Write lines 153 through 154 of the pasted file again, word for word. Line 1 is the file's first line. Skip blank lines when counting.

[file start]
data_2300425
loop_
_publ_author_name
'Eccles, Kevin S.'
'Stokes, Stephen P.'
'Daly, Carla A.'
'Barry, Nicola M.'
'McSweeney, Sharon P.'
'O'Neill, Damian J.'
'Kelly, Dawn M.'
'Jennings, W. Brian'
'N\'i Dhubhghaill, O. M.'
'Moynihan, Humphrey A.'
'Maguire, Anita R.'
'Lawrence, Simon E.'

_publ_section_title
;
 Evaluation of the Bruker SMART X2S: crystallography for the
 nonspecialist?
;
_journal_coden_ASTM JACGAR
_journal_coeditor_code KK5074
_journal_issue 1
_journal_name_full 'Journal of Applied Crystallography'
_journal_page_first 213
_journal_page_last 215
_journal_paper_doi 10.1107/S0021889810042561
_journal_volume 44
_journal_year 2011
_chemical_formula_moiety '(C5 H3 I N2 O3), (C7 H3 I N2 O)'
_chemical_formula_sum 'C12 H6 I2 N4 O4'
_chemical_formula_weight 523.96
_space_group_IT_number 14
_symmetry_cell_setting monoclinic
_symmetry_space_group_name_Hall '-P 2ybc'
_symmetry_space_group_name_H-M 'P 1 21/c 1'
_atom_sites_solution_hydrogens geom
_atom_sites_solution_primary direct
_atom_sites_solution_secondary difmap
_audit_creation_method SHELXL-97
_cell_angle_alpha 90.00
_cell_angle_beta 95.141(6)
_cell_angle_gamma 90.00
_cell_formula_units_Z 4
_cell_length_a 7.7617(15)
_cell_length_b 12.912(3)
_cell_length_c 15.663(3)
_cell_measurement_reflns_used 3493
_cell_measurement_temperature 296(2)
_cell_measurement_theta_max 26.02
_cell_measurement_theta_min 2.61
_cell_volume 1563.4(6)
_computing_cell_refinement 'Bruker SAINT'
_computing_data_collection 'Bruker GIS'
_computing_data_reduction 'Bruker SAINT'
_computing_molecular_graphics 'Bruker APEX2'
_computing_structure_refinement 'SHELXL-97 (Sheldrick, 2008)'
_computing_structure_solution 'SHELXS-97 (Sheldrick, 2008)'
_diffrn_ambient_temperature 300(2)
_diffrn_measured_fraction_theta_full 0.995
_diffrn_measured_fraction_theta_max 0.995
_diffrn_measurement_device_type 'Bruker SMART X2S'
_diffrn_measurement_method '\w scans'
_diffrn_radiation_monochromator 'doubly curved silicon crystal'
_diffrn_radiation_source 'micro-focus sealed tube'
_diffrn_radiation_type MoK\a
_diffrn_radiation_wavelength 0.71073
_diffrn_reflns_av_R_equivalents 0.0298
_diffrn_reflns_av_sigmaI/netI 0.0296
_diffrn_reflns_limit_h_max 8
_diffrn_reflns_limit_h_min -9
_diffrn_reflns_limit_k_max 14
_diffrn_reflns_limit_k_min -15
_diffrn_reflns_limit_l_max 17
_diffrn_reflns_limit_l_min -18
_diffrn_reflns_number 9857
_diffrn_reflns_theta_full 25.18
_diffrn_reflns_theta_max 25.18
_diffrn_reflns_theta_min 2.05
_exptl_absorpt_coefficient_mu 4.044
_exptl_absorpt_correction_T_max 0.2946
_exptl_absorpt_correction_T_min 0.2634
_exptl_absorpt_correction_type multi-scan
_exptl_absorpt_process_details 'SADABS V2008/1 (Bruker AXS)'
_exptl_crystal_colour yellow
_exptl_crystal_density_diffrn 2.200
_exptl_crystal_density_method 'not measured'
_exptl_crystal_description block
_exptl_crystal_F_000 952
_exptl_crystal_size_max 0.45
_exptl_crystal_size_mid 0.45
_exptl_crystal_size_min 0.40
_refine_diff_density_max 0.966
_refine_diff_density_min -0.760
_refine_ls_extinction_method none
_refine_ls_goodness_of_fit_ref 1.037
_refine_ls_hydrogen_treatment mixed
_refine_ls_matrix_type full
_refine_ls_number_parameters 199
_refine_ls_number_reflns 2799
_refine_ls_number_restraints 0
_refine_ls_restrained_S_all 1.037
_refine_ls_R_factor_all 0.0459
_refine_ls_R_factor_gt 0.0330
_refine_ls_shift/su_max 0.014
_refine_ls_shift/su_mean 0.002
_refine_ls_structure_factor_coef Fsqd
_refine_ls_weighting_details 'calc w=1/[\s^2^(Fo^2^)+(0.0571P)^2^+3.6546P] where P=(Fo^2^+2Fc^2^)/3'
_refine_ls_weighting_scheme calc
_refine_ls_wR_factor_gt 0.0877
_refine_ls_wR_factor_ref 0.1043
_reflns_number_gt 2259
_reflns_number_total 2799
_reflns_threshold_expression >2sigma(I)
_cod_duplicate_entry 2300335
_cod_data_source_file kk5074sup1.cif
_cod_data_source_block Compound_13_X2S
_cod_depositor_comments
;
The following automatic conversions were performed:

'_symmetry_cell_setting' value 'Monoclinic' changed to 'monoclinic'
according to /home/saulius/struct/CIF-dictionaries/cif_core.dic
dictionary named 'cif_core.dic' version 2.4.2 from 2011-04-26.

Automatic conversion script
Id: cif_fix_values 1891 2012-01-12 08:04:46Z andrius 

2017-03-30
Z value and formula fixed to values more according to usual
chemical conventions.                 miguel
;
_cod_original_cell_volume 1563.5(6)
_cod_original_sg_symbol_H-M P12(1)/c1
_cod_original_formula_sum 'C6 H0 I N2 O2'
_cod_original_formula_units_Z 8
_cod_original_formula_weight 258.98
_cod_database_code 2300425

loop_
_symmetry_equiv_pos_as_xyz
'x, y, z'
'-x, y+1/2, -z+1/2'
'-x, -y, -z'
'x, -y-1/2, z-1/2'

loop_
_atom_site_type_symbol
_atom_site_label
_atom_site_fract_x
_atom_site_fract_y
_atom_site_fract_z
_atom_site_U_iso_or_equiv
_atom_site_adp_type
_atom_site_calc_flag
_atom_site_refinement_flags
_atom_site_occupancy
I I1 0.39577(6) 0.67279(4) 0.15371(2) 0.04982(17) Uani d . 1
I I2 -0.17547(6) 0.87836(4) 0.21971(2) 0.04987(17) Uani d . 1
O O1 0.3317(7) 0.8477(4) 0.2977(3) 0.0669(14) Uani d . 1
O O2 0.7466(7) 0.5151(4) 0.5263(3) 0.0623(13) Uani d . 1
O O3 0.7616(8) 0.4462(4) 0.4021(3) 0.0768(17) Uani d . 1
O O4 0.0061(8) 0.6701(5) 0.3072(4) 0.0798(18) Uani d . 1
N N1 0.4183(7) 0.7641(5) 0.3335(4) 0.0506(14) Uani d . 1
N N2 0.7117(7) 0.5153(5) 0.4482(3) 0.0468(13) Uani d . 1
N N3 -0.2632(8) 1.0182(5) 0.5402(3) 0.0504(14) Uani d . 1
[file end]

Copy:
I I1 0.39577(6) 0.67279(4) 0.15371(2) 0.04982(17) Uani d . 1
I I2 -0.17547(6) 0.87836(4) 0.21971(2) 0.04987(17) Uani d . 1